Capture console screen

Capture console screen

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Seeing nicely formatted console examples in a previous post has inspired me to write a script that captures the console screen buffer directly from the Windows PowerShell console host. With this script you can make console "screen shots" to demonstrate some of your favorite Windows PowerShell concepts, and then post them to your blog, or put them on your Web site.

How is it done? The console host has a powerful API that is somewhat neglected by most script writers. This API allows you to capture console screen rectangles or output a colorized text in arbitrary areas of the screen. The console API functions are available in Windows PowerShell as properties and methods of the $Host.UI and $Host.UI.RawUI objects.

The script makes a good use of one of this methods – $Host.UI.RawUI.GetBufferContents. This method extracts a rectangular region of the screen buffer. We will use it to capture the console screen buffer contents from the top left corner to the current cursor position.

Note that $Host.UI and $Host.UI.RawUI are fully supported only on Windows PowerShell console, the one that is started by running powershell.exe. Windows PowerShell ISE does not implement all of these interfaces and therefore cannot be used to run this script.

To use the script, just open the Windows PowerShell console, run commands that you want to demonstrate, and then run this script to capture the console screen buffer.

Windows PowerShell V2                                                                                                  
Copyright (C) 2008 Microsoft Corporation. All rights reserved.

PS C:\Users\Vladimir> cd E:\MyScripts
PS E:\MyScripts> .\RunMyCoolDemo.ps1

Here are colors which you can use in Windows PowerShell console:

Black
DarkBlue
DarkGreen
DarkCyan
DarkRed
DarkMagenta
DarkYellow
Gray
DarkGray
Blue
Green
Cyan
Red
Magenta
Yellow
White

Note that DarkMagenta and DarkYellow colors are redefined to produce these nice tints of white and blue which are used
as default Foreground and Background colors.

PS E:\MyScripts> $textFileName = "$env:temp\ConsoleBuffer.txt"
PS E:\MyScripts> .\Get-ConsoleAsText | out-file $textFileName -encoding ascii
PS E:\MyScripts> $null = [System.Diagnostics.Process]::Start("$textFileName")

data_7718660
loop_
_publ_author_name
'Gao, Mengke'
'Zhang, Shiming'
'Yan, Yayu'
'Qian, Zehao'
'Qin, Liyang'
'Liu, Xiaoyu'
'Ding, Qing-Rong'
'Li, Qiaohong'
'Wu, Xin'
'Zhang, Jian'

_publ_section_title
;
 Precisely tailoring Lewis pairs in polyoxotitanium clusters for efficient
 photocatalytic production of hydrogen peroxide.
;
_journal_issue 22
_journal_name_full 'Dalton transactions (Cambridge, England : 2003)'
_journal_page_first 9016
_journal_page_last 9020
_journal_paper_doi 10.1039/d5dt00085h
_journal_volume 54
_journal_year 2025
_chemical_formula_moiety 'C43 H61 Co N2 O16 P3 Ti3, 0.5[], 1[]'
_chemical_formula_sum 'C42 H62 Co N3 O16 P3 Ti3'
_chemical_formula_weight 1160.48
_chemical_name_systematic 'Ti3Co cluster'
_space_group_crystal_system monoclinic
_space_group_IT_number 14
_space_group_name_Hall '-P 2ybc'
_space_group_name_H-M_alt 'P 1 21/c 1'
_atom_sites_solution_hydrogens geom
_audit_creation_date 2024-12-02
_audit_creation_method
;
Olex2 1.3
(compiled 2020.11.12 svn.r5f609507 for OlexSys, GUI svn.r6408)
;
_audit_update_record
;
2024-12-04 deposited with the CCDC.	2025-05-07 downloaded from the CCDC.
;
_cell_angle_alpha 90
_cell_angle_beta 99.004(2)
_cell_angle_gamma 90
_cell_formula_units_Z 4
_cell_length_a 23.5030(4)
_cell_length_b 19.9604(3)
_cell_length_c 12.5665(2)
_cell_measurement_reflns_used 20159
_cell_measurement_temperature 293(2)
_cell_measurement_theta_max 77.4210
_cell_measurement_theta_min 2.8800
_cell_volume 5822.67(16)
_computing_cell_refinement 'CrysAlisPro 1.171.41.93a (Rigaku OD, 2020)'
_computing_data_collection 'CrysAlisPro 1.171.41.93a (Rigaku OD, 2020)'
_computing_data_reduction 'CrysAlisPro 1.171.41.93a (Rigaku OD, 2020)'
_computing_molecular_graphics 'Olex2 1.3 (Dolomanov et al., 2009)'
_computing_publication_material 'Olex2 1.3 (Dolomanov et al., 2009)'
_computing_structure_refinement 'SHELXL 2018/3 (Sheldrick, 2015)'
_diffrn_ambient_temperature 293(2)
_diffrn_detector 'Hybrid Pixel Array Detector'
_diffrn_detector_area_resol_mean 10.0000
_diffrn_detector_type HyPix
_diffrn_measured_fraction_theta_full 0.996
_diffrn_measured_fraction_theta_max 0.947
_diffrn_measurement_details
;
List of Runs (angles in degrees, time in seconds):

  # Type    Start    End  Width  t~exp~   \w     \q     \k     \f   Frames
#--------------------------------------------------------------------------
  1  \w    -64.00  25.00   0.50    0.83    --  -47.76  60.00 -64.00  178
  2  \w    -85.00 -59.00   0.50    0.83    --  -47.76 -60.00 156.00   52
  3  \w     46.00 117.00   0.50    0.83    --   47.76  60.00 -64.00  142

PS E:\MyScripts>

 

And don't forget to walk through the code and see how it uses the System.Management.Automation.Host class. You might get some great ideas for your next project.

 

Enjoy!

Vladimir Averkin

Windows PowerShell Team

#################################################################################################################
# Get-ConsoleAsText.ps1
#
# The script captures console screen buffer up to the current cursor position and returns it in plain text format.
#
# Returns: ASCII-encoded string.
#
# Example:
#
# $textFileName = "$env:temp\ConsoleBuffer.txt"
# .\Get-ConsoleAsText | out-file $textFileName -encoding ascii
# $null = [System.Diagnostics.Process]::Start("$textFileName")
#

# Check the host name and exit if the host is not the Windows PowerShell console host.
if ($host.Name -ne 'ConsoleHost')
{
  write-host -ForegroundColor Red "This script runs only in the console host. You cannot run this script in $($host.Name)."
  exit -1
}

# Initialize string builder.
$textBuilder = new-object system.text.stringbuilder

# Grab the console screen buffer contents using the Host console API.
$bufferWidth = $host.ui.rawui.BufferSize.Width
$bufferHeight = $host.ui.rawui.CursorPosition.Y
$rec = new-object System.Management.Automation.Host.Rectangle 0,0,($bufferWidth - 1),$bufferHeight
$buffer = $host.ui.rawui.GetBufferContents($rec)

# Iterate through the lines in the console buffer.
for($i = 0; $i -lt $bufferHeight; $i++)
{
  for($j = 0; $j -lt $bufferWidth; $j++)
  {
    $cell = $buffer[$i,$j]
    $null = $textBuilder.Append($cell.Character)
  }
  $null = $textBuilder.Append("`r`n")
}

return $textBuilder.ToString()

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